They've Shown This on Both Screens

Recent Sequels

The Negotiator II

Patton Oswalt takes a dramatic turn as a stunted academic trying to make sense of Taco Bell’s menu discourse. What separates a Gordito from a Chalupa, and which should one prefer for one’s lunch?  Other customers seem to know what they’re doing, and order with confidence.  Aren’t these all tacos, in the end? Why is the Taco Bell line the longest in the student union’s food court?  Action reaches a crescendo when Oswalt meekly approaches the counter and asks for “just a taco.”  And just when you think his order is complete, the twist ending: Baja or Bell Grande? 

No Country for Old Men Too

John Goodman plays the father of “tween” twin boys who have been squabbling over the family’s video game console.  Goodman attempts vainly to set up parental controls on the machine, necessitating the creation of accounts, passwords, credit card numbers, system crashes, and a riotous foot chase through wet suburban streets.  “I just copied the activation code from the other screen, so how can this thing tell me its not found?” Goodman yells, in dialog one presumes came straight from Coach McCarthy’s book.[1]  Javier Bardem returns as the Playstation 4.

Momento 2: Remember Momento?

Veteran character actor Stephen Root takes a starring role as a middle-aged man who pays obsessive attention to trivia while tuned out to the world around him.  We get a sense of the larger world through NPR newscasts playing in the background, while Root retreats further and further into flights of fantasy and escapism. In one harrowing scene, Root, surrounded by polyhedral dice and role-playing game character sheets, repeatedly asks his put-upon wife (Emma Stone) if she knows where the graph paper might be.  “That’s the third time you’ve asked me that!” Stone sobs.  “It’s like you don’t even listen to me!” Donald Trump is the president and everything is awful.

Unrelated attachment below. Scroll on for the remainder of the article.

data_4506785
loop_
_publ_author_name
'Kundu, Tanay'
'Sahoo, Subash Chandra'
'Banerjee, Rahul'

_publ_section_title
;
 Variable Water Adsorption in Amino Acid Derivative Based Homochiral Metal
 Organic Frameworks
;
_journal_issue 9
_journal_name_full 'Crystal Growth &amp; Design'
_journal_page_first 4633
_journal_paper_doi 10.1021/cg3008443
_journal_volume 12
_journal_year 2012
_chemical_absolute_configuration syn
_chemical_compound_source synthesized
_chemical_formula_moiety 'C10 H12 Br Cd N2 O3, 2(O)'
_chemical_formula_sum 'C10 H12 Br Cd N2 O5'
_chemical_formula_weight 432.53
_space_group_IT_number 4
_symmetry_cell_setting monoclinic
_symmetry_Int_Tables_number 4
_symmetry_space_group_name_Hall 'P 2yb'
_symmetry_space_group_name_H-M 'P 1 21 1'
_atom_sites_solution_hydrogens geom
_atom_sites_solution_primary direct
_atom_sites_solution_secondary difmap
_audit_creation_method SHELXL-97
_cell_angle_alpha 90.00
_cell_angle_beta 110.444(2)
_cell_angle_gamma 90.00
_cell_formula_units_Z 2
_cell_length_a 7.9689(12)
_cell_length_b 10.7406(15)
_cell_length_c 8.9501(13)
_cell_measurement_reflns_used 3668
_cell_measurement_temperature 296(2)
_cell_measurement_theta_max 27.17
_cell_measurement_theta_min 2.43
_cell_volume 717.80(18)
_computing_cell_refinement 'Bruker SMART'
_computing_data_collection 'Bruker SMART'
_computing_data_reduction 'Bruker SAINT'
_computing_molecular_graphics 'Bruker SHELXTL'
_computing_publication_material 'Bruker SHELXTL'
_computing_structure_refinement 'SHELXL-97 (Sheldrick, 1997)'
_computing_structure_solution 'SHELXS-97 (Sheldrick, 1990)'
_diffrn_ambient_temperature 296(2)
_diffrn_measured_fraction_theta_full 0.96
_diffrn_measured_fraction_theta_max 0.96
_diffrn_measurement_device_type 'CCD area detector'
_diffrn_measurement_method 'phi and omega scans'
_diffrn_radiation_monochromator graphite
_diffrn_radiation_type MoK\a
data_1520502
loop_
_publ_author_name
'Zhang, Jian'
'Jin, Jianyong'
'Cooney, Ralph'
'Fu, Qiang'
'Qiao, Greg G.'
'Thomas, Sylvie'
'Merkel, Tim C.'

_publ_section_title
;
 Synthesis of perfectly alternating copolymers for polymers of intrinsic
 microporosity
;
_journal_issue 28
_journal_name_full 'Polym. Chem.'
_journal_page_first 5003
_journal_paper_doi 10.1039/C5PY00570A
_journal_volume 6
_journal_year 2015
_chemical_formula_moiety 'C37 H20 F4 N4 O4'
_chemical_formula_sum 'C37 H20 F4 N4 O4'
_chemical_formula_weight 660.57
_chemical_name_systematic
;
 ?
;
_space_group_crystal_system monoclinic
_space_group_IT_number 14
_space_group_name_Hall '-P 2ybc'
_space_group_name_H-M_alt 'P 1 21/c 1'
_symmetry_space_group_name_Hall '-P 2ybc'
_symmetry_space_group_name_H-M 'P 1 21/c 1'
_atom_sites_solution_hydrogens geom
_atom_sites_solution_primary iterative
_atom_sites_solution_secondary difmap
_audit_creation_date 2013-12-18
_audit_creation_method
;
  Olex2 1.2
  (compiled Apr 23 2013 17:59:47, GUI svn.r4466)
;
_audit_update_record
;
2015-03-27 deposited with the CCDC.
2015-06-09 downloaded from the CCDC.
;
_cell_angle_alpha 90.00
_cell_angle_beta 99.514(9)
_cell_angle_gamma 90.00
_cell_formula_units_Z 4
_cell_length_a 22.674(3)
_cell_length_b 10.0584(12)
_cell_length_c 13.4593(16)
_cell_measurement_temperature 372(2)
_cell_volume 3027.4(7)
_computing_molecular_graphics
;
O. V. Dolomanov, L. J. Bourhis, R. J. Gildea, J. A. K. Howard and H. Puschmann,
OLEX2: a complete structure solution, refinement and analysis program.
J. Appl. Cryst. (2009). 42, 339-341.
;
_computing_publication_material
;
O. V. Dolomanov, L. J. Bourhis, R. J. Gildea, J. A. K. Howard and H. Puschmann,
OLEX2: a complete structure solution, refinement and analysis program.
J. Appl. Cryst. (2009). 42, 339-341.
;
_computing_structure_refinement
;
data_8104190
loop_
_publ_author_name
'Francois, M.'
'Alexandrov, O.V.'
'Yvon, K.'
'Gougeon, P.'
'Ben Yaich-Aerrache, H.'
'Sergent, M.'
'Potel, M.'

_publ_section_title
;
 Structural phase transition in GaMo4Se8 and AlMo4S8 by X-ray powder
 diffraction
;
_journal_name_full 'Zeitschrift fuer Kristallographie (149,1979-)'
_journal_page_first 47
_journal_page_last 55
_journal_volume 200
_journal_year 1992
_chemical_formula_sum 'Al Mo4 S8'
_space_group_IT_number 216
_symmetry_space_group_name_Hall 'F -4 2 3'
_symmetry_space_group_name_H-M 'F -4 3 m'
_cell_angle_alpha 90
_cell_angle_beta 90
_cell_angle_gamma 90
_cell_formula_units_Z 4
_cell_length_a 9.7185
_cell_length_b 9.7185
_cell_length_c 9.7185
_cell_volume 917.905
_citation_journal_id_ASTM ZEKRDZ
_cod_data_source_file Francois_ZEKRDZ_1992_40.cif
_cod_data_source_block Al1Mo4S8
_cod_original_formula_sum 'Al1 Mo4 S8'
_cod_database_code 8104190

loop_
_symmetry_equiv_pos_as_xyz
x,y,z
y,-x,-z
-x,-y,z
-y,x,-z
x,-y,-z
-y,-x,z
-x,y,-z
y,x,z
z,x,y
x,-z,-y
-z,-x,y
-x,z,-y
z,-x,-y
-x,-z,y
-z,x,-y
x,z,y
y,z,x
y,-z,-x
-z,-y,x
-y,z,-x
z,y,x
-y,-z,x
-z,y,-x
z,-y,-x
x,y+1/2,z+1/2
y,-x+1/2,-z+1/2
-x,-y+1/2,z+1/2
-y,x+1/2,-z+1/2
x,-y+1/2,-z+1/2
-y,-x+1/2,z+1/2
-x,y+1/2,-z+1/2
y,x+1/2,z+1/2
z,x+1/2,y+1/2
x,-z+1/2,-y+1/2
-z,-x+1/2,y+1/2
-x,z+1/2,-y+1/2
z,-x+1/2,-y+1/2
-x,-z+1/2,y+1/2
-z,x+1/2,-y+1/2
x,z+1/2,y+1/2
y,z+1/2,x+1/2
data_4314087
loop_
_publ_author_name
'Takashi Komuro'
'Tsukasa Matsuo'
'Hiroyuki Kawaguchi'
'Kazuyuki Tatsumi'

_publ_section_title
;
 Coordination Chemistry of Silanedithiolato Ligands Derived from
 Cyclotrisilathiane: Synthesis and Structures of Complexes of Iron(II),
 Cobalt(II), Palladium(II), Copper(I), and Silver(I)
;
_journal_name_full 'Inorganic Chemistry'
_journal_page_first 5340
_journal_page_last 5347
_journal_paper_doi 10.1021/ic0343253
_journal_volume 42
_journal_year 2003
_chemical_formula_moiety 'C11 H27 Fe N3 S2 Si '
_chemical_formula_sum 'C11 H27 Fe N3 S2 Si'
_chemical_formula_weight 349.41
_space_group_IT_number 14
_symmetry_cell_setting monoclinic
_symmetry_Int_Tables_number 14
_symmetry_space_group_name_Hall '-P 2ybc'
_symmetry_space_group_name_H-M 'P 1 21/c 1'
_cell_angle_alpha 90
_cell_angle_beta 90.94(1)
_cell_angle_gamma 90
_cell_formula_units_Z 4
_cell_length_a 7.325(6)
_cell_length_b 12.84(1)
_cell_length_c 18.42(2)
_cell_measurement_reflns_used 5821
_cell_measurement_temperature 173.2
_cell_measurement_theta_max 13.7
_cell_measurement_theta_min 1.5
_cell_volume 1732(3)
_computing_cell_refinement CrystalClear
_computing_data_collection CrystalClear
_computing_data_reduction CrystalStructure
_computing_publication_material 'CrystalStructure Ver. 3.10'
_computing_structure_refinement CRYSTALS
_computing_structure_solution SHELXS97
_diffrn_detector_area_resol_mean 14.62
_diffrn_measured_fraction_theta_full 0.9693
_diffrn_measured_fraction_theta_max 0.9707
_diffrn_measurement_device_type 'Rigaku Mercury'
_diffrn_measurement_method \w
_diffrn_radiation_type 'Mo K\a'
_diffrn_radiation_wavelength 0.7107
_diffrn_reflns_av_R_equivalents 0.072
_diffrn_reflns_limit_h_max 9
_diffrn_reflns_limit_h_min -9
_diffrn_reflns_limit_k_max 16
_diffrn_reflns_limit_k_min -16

A Few More Good Men

The feds are closing in on Ned Beatty in this courtroom drama.  Beatty portrays a devoted father of two who’s been caught secretly stealing his children’s Barnes & Noble gift cards to use them himself. Under interrogation, he breaks down and admits the whole scam, yelling, “Who cares?  It’s not like THEY read.  I’m the one reading!!!!”  Meanwhile, Beatty has to shell out for all the micro-transactions the kids are buying for the bleep-bloop games on their g*damn cell phones, but somehow it’s still Beatty who’s the fricking bad guy here.

Children of Children of Men

Jonah Hill plays an expert in Marvel Comics continuity who has survived an unnamed plague that took the life of anyone who could make, build, or repair anything.  When society collapses and things fall apart, Hill can only throw those things out, or move to a new home.  Sure, all the comic books are free now, but the WiFi is out and, shit, was that the furnace? Hill tries to start a fire with nothing but logs and a Bic lighter.  Such an indoor kid.  Julianne Moore co-stars as a pack of feral coyotes.

[1]A previous version incorrectly indicated that the author of the source material was Cormac McCarthy.  This article has been corrected to indicate its author is in fact Mike McCarthy, head coach of the Green Bay Packers football concern.

1 comment:

Winter said...

I think you are mocking me by casting Stephen Root as me.